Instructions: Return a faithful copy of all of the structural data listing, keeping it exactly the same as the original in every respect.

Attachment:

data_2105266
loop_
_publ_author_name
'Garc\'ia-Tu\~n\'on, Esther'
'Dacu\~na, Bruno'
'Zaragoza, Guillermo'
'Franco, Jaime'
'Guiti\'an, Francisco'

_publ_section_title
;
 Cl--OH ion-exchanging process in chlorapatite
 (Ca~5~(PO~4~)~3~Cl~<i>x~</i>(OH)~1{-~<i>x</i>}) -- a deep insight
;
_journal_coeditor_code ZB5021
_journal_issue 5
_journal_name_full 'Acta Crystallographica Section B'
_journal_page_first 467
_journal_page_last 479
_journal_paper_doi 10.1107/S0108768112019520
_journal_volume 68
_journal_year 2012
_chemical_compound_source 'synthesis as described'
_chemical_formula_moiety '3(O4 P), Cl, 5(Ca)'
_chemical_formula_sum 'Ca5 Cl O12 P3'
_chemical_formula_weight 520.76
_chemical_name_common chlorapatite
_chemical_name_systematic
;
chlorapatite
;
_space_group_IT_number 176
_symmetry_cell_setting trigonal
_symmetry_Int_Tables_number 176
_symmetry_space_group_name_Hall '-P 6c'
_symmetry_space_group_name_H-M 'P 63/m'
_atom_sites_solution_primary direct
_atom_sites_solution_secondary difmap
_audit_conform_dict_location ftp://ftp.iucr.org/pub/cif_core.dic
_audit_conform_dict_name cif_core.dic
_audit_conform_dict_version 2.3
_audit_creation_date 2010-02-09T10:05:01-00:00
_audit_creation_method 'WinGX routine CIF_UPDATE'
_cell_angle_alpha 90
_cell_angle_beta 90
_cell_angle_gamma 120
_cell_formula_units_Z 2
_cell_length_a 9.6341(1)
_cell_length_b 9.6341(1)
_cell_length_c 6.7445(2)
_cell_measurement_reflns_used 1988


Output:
data_2105266
loop_
_publ_author_name
'Garc\'ia-Tu\~n\'on, Esther'
'Dacu\~na, Bruno'
'Zaragoza, Guillermo'
'Franco, Jaime'
'Guiti\'an, Francisco'

_publ_section_title
;
 Cl--OH ion-exchanging process in chlorapatite
 (Ca~5~(PO~4~)~3~Cl~<i>x~</i>(OH)~1{-~<i>x</i>}) -- a deep insight
;
_journal_coeditor_code ZB5021
_journal_issue 5
_journal_name_full 'Acta Crystallographica Section B'
_journal_page_first 467
_journal_page_last 479
_journal_paper_doi 10.1107/S0108768112019520
_journal_volume 68
_journal_year 2012
_chemical_compound_source 'synthesis as described'
_chemical_formula_moiety '3(O4 P), Cl, 5(Ca)'
_chemical_formula_sum 'Ca5 Cl O12 P3'
_chemical_formula_weight 520.76
_chemical_name_common chlorapatite
_chemical_name_systematic
;
chlorapatite
;
_space_group_IT_number 176
_symmetry_cell_setting trigonal
_symmetry_Int_Tables_number 176
_symmetry_space_group_name_Hall '-P 6c'
_symmetry_space_group_name_H-M 'P 63/m'
_atom_sites_solution_primary direct
_atom_sites_solution_secondary difmap
_audit_conform_dict_location ftp://ftp.iucr.org/pub/cif_core.dic
_audit_conform_dict_name cif_core.dic
_audit_conform_dict_version 2.3
_audit_creation_date 2010-02-09T10:05:01-00:00
_audit_creation_method 'WinGX routine CIF_UPDATE'
_cell_angle_alpha 90
_cell_angle_beta 90
_cell_angle_gamma 120
_cell_formula_units_Z 2
_cell_length_a 9.6341(1)
_cell_length_b 9.6341(1)
_cell_length_c 6.7445(2)
_cell_measurement_reflns_used 1988